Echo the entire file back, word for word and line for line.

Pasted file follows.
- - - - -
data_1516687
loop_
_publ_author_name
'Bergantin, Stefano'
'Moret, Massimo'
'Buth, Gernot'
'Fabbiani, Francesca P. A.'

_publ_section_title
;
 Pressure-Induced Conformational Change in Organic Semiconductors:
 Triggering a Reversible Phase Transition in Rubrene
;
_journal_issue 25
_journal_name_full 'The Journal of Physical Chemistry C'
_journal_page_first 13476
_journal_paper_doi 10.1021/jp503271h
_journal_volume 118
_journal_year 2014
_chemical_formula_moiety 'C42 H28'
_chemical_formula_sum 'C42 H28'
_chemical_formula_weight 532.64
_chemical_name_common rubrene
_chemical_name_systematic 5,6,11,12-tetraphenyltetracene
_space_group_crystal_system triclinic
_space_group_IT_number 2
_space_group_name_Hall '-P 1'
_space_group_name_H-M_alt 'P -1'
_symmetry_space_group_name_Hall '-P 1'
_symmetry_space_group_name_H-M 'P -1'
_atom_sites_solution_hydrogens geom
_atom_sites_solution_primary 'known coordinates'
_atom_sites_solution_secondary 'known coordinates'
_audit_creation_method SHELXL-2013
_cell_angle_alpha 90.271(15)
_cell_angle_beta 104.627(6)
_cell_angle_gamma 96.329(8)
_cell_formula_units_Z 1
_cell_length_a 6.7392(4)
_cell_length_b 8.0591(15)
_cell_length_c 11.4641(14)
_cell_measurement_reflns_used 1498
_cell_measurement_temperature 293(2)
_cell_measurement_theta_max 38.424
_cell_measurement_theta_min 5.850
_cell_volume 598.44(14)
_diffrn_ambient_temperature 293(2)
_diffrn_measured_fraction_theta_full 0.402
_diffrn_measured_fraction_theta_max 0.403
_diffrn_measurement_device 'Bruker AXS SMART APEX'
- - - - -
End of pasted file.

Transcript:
data_1516687
loop_
_publ_author_name
'Bergantin, Stefano'
'Moret, Massimo'
'Buth, Gernot'
'Fabbiani, Francesca P. A.'

_publ_section_title
;
 Pressure-Induced Conformational Change in Organic Semiconductors:
 Triggering a Reversible Phase Transition in Rubrene
;
_journal_issue 25
_journal_name_full 'The Journal of Physical Chemistry C'
_journal_page_first 13476
_journal_paper_doi 10.1021/jp503271h
_journal_volume 118
_journal_year 2014
_chemical_formula_moiety 'C42 H28'
_chemical_formula_sum 'C42 H28'
_chemical_formula_weight 532.64
_chemical_name_common rubrene
_chemical_name_systematic 5,6,11,12-tetraphenyltetracene
_space_group_crystal_system triclinic
_space_group_IT_number 2
_space_group_name_Hall '-P 1'
_space_group_name_H-M_alt 'P -1'
_symmetry_space_group_name_Hall '-P 1'
_symmetry_space_group_name_H-M 'P -1'
_atom_sites_solution_hydrogens geom
_atom_sites_solution_primary 'known coordinates'
_atom_sites_solution_secondary 'known coordinates'
_audit_creation_method SHELXL-2013
_cell_angle_alpha 90.271(15)
_cell_angle_beta 104.627(6)
_cell_angle_gamma 96.329(8)
_cell_formula_units_Z 1
_cell_length_a 6.7392(4)
_cell_length_b 8.0591(15)
_cell_length_c 11.4641(14)
_cell_measurement_reflns_used 1498
_cell_measurement_temperature 293(2)
_cell_measurement_theta_max 38.424
_cell_measurement_theta_min 5.850
_cell_volume 598.44(14)
_diffrn_ambient_temperature 293(2)
_diffrn_measured_fraction_theta_full 0.402
_diffrn_measured_fraction_theta_max 0.403
_diffrn_measurement_device 'Bruker AXS SMART APEX'